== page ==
Members of the MHFSG shall provide signatures to shared or group keys only when they have been able to conclusively validate proper ownership and right exists by the keyholder to use these keys. Shared and group keys constitute a grey area in identity validation; it may be necessary for the keyholder to provide statement of key ownership on official group letterhead via FAX or postal mail OR to having a high-level administrative contact for the group vouch for the validity of the key. Members of the MHFSG will make reasonable effort to verify a key is held by a duly authorized individual prior to signing.

2. Reference or Utility Keys

Reference and utility keys, much like shared or group keys, fall into a grey area in terms of identity validation. Unlike shared or group keys, it is much more difficult to verify proper right to use a key, due to common practice of not having an official contact associated with such keys. MHFSG members will sign reference or utility keys only of projects of which they have direct knowledge or involvement. Exception to this rule may be granted by a MHFSG member on a per case basis, pending their ability to successfully validate the right of a keyholder to use the designated key identity.

3. Anonymous Keyholders

Many people use pseudonyms in dealing with electronic mail so as to prevent their true identities from being determined. Due to the incredible difficulty involved with proving truth in ownership of anonymous identities (pseudonyms), it shall be the sole discretion of the MHFSG member as to whether or not they wish to trust the key of an anonymous keyholder. The sole remedy in trust is the validity of an associated e-mail address; if the keyholder receives mail sent to the listed address which is encrypted with the listed key, the member may choose to trust this pseudonym. Keysigning records kept regarding anonymous keyholders will be purposefully vague, but will not be omitted.

4. Keysigning Parties

Members of the MHFSG are willing to participate in organized keysigning parties. We will make every attempt to meet the rules and guidelines set out by the organizer, however in cases where MHFSG policy has more stringent guidelines, we will use these instead. Please contact MHFSG administrative staff if you have a particular set of unique needs which you need the MHFSG to consider.

5. Keyholders Younger than age of Majority

Due to the variation of laws (from state-to-state and country-to-country) related to the rights of persons who have not yet reached the age of majority ("minors"), the MHFSG and its members may decline activities of an official nature (such as identity validation) with minors unless they are accompanied by a parent or guardian. It shall be the sole discretion of the MHFSG member whether or not to participate in keysigning activities with an unaccompanied minor.

V. Enhancements to the Keysigning Process

1. Citizenship Validation

Members of the MHFSG do not hold knowledge of citizenship requirements for various countries not have the skill to validate the claims of citizenship of a keyholder. We are able to "eyeball" US passports, US official birth certificates (which have an embossed seal), Canadian birth certificates, Canadian citizenship cards and Canadian passports, making presumption that (in addition to examination of matching photo ID, if document does not contain a photograph), the individual holding these documents is a citizen of either the US or Canada. It should be noted that social security cards and drivers licenses are not considered proof of citizenship. This validation provides us only with a reasonable level of knowledge of the citizenship of a person such that we feel comfortable stating a person has a particular citizenship. This statement is, of course, not legally binding or meaningful, but does help us to ascertain a persons right to receive cryptographic materials from us.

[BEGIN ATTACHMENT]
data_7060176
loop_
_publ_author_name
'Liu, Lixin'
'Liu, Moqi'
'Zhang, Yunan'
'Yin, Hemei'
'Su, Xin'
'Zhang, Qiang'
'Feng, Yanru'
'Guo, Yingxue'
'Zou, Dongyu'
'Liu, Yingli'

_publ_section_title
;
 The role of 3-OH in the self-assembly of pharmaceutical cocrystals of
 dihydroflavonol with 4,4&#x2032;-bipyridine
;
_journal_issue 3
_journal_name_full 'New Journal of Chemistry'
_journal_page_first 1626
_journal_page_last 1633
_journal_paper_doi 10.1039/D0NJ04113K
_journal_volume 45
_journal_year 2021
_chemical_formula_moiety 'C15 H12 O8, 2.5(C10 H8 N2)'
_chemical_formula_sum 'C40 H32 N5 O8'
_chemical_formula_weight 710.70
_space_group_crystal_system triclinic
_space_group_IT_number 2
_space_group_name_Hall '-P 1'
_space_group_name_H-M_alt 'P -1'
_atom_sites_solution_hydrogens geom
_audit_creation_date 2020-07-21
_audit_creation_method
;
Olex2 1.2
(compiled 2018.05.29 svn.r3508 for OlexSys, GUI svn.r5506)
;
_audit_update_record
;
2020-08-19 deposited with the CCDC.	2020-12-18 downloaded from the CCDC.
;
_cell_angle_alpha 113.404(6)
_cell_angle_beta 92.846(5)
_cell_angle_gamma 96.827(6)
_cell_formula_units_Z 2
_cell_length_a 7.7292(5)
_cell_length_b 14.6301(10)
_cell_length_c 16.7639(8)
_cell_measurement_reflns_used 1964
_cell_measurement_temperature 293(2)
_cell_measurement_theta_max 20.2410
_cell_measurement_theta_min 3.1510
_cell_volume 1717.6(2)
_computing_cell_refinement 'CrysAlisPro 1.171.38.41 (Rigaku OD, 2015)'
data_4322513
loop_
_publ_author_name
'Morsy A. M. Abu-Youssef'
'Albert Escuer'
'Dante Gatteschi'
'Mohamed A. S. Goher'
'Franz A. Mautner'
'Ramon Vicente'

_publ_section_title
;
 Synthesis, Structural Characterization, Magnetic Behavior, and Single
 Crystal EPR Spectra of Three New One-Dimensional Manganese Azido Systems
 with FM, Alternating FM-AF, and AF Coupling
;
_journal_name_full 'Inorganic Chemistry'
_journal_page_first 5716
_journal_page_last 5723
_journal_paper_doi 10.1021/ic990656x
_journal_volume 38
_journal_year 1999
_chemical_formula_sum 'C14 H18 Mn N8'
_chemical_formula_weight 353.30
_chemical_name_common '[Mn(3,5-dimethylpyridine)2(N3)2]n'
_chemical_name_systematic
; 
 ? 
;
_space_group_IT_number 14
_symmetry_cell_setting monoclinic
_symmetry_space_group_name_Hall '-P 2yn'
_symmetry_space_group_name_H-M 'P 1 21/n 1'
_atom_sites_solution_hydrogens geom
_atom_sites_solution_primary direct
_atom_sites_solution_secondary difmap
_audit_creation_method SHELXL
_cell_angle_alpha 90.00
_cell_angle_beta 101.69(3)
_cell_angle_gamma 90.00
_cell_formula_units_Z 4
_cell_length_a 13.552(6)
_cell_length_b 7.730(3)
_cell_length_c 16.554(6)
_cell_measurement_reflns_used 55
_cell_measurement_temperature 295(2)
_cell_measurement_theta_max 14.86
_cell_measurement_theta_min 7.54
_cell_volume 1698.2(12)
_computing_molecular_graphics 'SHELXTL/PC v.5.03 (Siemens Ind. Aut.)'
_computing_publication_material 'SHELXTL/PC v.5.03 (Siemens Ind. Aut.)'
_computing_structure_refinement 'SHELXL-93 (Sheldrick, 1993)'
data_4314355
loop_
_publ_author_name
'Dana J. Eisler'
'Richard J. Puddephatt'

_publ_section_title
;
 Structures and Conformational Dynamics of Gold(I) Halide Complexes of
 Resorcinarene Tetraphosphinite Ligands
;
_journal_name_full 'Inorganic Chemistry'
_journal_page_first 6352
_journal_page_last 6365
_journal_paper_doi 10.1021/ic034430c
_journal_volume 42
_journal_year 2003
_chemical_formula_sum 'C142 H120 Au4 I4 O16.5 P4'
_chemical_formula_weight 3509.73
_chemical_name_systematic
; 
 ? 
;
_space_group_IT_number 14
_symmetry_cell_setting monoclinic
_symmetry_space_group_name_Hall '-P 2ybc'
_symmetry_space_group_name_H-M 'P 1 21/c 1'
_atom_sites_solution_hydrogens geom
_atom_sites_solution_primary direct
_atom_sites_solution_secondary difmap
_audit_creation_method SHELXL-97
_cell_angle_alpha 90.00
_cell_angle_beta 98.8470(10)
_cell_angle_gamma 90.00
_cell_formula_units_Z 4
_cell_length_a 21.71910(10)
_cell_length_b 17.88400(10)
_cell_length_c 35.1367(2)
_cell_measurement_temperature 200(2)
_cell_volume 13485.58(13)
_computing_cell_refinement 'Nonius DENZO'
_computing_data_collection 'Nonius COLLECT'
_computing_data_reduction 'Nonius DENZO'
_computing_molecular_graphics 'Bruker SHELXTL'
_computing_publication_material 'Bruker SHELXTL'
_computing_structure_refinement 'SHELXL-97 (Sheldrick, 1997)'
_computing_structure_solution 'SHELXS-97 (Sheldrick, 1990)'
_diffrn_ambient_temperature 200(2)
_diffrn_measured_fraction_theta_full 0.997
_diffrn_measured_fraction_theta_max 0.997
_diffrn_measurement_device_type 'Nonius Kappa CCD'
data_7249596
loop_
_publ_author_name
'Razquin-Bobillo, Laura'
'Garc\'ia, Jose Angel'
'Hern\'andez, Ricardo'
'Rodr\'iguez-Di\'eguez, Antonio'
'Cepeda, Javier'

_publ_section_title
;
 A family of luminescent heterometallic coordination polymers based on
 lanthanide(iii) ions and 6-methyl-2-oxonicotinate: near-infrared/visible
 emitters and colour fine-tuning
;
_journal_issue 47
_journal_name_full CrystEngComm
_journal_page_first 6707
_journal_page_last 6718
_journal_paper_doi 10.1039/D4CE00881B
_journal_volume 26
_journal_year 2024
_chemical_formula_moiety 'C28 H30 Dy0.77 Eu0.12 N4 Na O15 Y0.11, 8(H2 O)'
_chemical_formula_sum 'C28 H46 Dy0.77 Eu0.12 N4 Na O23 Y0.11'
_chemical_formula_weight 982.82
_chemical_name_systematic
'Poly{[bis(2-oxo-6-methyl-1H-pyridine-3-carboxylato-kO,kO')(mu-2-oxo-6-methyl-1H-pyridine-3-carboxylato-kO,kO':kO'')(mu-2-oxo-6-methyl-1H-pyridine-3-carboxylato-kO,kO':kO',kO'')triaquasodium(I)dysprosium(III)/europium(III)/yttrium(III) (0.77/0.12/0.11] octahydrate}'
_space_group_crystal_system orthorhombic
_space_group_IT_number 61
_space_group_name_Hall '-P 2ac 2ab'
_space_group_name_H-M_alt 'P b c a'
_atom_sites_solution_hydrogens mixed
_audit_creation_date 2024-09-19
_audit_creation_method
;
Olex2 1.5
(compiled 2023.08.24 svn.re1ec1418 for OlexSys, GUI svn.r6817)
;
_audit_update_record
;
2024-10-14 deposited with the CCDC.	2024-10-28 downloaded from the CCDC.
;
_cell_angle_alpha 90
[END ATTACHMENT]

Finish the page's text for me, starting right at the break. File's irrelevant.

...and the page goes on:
2. Recordskeeping of Keysigning Practices

A set of signed electronic records will be retained of all keysigning performed by MHFSG members as well as any failed keysigning attempts. These records may be provided in a public manner via the Internet, telephone or other communications method.

Each success record will include the following information:

  • The date the keysigning was performed
  • The form and type of identification materials displayed to the MHFSG member
  • The name or pseudonym of the keyholder
  • One or more valid e-mail addresses for the keyholder
  • The name and key ID of the key signer
  • A signed copy of the public key
  • Date and location of in-person meeting
  • Additional notes as needed
Each failure record will include the following information:
  • Date and location of in-person meeting, if applicable
  • The name or pseudonym of the keyholder
  • The reason keysigning was declined
  • Additional notes as needed

VI. Administrative Contact

Questions or concerns regarding this document should be addressed to Jacob Moorman via e-mail at [email protected]

VII. Additional Resources

The following resources are provided by persons and groups other than the MHFSG and its members. The MHFSG and its members are not responsible for the content of these sites, but feel that the content may be beneficial as background information to use in gaining a complete understanding of this policy document.

  • GNU Privacy Guard
  • GNU Privacy Guard mini-HOWTO (chapters 1 and 5 are of particular use)
  • GNU Privacy Handbook on the web of trust
  • GNU Privacy Handbook on keysigning
  • PGP FAQ (which mostly still applies)
  • The now-defunct USENIX keysigning service
  • A paper on the dangers of Key Recovery and ADKs

Revision 2000AUG24JM01
This document is Copyright (C) 2000 Jacob Moorman and Erik Peterson. All rights reserved.

Content Copyright (c) 1999-2001 Marble Horse Free Software Group.
All trademarks are property of their respective owners.